But even all the institutional factors combined, significant as they are, would run out of steam if it were not for sustained efforts on the part of the main culprit — the Fed and its policy of aggressive credit expansion. The beginning of the housing bubble roughly coincides with Fed's entering an exceptionally vigorous phase of credit expansion in 2001, with no end in sight.1
As Dr. Woods convincingly shows, the Fed's massive expansion of credit is the real key to the whole story. It was the credit expansion that provided the necessary means to sustain the inherently unprofitable lending schemes for such a long time — schemes that would otherwise have been impossible. Furthermore, our author describes and explains in great detail the mechanism that carried the virus from the subprime market to all other segments of the housing market and to the financial system as a whole.
Today, the collapse of the financial sector is affecting the broader economy with mounting bankruptcies and with reductions in production, income, and employment on a scale unseen since the Great Depression. How do we account for the sequence of events? What theory can give us an integrated story of what is happening to the US economy? In the remainder of the book, Woods explains the nature and role of money in a modern division-of-labor system of production and exchange, and introduces and defends the Austrian business-cycle theory to make sense of it all.
Just as in the case of the housing market, Woods identifies and shows beyond a doubt the culpability of the Fed in creating problems in the broader economy. Quite simply, if it were not for the Fed, no wild swings in economic activity could ever take place. No domestic or worldwide technological and productivity breakthroughs, however wide ranging and revolutionary, no sudden shifts in consumer preferences, however unanticipated, no capricious swings in "animal spirits" on the part of individual investors and businessmen could ever have the power and the wherewithal to lift spending to new heights of seemingly unprecedented prosperity and, then, suddenly, send the whole economy into a downward spiral of across-the-board reductions in spending.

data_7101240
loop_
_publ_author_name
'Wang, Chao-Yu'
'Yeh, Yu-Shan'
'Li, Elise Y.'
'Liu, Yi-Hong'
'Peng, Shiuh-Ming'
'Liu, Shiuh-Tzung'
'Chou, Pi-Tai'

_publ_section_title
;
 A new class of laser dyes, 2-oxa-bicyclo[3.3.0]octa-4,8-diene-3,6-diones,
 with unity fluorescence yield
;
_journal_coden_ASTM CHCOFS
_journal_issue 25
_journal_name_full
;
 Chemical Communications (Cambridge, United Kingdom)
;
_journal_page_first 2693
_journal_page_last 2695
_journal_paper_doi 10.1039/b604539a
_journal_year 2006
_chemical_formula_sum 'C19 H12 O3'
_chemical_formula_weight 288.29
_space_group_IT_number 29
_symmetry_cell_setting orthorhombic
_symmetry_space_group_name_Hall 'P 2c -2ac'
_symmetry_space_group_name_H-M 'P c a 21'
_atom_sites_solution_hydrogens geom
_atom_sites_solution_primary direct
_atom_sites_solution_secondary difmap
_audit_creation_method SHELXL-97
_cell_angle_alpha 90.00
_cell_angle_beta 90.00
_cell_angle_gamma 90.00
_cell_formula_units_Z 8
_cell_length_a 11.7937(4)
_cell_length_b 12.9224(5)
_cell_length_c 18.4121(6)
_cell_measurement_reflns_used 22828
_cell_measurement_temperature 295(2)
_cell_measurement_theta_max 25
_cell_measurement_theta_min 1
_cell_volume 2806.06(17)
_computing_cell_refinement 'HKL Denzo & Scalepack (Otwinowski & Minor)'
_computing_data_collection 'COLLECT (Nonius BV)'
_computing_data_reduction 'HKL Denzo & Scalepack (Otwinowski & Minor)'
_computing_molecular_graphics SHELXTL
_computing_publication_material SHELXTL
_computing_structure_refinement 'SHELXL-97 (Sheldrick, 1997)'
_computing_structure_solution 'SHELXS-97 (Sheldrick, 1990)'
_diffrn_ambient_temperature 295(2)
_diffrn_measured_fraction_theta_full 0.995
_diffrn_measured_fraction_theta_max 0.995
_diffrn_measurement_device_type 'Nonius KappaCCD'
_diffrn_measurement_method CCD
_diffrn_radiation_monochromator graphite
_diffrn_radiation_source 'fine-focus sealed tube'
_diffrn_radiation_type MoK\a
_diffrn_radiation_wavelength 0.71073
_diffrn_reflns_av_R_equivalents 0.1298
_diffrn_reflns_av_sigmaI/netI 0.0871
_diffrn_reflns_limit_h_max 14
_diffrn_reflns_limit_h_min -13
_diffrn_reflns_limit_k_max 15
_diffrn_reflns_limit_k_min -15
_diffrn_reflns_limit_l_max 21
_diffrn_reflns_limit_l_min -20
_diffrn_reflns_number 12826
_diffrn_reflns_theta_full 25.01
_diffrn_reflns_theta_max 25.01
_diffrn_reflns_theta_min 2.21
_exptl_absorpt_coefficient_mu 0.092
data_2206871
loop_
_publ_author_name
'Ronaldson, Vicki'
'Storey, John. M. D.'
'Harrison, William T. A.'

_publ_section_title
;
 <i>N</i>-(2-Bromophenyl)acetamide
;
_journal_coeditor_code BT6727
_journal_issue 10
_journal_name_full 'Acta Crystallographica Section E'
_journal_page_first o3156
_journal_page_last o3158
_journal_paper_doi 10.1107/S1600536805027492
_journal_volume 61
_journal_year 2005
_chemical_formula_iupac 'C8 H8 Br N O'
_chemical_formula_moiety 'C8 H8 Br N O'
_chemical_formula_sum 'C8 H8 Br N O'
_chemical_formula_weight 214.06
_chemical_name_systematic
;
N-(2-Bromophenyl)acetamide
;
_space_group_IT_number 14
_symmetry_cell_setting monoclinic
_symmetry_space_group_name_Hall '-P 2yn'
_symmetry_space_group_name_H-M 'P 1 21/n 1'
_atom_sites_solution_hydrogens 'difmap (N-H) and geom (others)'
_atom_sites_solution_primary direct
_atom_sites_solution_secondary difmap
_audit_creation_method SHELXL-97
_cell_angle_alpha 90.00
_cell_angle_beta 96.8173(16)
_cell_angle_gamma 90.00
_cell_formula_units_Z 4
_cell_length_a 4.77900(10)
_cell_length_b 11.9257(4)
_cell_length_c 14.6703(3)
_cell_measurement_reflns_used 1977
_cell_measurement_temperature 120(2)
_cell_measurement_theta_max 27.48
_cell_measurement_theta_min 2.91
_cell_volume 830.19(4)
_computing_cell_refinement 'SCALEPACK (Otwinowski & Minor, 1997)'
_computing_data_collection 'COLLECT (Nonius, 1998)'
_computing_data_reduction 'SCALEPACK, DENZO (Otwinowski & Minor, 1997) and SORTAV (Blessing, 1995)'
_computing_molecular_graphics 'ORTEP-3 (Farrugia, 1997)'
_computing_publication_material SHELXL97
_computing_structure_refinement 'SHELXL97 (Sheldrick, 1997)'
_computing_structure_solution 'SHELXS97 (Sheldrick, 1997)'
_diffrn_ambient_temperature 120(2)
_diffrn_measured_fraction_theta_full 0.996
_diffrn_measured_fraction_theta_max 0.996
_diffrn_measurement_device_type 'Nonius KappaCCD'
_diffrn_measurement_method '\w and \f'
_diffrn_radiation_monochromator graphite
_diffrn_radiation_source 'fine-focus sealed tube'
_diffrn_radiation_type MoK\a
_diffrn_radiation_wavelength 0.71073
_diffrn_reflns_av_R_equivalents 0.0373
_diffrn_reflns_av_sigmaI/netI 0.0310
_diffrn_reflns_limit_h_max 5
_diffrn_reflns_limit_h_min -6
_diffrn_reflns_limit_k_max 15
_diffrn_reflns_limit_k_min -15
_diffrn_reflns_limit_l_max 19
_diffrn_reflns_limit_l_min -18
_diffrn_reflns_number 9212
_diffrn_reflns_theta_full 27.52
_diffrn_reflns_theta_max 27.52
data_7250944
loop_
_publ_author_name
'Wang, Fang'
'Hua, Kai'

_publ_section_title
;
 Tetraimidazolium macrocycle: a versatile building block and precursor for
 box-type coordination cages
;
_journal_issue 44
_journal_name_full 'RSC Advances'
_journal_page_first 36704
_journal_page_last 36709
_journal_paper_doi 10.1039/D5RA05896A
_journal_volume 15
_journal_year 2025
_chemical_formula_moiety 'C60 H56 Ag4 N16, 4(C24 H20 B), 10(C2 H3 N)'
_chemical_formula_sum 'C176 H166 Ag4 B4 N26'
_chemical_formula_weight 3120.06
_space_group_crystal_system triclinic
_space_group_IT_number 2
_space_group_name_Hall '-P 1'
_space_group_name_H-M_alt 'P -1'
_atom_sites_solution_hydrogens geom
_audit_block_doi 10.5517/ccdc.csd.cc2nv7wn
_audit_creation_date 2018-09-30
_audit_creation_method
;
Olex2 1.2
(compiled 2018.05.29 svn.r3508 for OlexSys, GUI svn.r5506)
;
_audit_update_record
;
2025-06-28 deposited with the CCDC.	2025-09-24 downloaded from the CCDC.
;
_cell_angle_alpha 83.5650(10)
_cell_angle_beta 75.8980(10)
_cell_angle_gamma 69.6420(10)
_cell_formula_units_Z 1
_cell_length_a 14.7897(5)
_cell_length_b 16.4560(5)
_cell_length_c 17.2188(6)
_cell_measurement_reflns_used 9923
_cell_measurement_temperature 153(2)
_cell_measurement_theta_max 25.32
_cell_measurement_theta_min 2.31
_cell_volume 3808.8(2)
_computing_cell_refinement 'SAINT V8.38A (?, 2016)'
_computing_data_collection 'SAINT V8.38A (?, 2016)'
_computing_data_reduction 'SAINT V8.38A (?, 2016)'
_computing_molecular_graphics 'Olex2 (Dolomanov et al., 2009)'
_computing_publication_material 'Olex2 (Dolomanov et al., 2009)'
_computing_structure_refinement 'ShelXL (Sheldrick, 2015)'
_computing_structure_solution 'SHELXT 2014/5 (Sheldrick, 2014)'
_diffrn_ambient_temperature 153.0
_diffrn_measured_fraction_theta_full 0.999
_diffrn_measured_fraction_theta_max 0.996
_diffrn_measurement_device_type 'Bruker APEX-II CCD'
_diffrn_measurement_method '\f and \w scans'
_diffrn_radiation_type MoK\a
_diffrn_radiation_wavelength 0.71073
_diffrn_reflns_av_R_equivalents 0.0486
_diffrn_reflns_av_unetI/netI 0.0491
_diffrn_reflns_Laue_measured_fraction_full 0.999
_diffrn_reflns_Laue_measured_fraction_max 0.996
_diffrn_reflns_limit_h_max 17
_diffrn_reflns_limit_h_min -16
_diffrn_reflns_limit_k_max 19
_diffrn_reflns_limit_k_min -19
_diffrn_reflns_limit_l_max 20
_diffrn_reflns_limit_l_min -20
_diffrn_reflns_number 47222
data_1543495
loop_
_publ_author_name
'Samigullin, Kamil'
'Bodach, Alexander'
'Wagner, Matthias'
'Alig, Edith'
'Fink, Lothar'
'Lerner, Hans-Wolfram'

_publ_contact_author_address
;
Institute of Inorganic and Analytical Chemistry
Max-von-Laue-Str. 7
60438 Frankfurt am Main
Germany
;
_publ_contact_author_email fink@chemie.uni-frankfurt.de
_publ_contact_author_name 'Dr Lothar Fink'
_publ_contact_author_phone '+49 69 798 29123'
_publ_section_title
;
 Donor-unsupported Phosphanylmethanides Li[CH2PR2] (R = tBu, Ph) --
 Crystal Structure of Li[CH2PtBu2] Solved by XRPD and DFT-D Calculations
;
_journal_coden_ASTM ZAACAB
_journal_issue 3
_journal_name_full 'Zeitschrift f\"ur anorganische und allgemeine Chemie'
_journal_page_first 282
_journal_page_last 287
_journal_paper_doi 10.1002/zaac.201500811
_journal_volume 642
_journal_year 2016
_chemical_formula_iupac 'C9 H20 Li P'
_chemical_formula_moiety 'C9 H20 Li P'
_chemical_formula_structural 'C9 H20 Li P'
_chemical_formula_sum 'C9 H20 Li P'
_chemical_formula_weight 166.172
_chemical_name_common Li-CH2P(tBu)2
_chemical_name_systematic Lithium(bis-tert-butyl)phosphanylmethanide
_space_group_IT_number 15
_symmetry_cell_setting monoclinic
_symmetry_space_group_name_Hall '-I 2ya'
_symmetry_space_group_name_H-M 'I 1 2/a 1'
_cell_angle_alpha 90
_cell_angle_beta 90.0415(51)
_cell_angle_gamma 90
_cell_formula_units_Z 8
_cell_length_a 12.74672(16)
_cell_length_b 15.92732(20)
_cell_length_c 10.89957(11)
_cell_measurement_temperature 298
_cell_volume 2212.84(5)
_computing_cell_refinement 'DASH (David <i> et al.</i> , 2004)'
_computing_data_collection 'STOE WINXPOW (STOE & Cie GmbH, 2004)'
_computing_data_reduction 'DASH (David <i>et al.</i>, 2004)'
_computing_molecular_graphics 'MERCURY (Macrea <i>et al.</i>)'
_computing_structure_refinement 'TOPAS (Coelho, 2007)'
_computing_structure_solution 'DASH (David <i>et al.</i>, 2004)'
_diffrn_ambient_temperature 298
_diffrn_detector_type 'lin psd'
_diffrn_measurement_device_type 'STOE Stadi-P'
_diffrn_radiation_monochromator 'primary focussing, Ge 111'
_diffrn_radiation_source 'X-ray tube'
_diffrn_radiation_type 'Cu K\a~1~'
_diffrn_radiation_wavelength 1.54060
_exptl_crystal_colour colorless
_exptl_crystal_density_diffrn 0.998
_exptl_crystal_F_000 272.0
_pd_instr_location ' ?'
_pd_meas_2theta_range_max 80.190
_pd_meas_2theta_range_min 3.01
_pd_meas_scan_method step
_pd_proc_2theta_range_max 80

In further support of this last point, Woods marshals weighty assistance from eminent scholars such as Anna Schwartz — a leading expert on monetary theory and Milton Friedman's co-author for many years — who famously explained why "manias" cannot serve as explanations of the economy-wide boom-bust sequence and why it is necessarily the
too-easy monetary policy and too-low interest rates that induced ordinary people to say, well, it's so cheap to acquire whatever is the object of desire in an asset boom, and go ahead and acquire that object. And then of course if monetary policy tightens, the boom collapses. (p. 85)
And here we enter the field of business-cycle research. There are a number of competing theories that purport to describe the key phases in any business cycle, to explain their causes and offer an analysis of consequences and public policy recommendations to prevent them from happening again. Among all leading schools of economic thought, one can distill two broad sets of business-cycle theories. The first set includes theories that essentially seek to unearth inherent flaws of one kind or another in the very logic of a capitalist system of production and monetary exchange. Marxism and Keynesianism are the two outstanding representatives of this first group. The Austrian School denies that the market itself contains any inherent systemic tendencies that give rise to wild system-wide swings in spending, production, and employment. According to the Austrians, only the presence of a sufficiently potent outside mechanism, forcibly imposed upon a free market, is capable of throwing the entire economic system out of full-employment equilibrium for a protracted period of time. And, equally important, only further interventions into the natural self-correcting mechanism of a free market can prevent the economic system from reclaiming the full-employment equilibrium again.
To establish this central thesis, Woods discusses a wide range of issues and objections with admirable analytical sophistication and extensive historical knowledge. He does not dodge difficult questions but meets them head on with an integrated logical analysis and solid empirical data.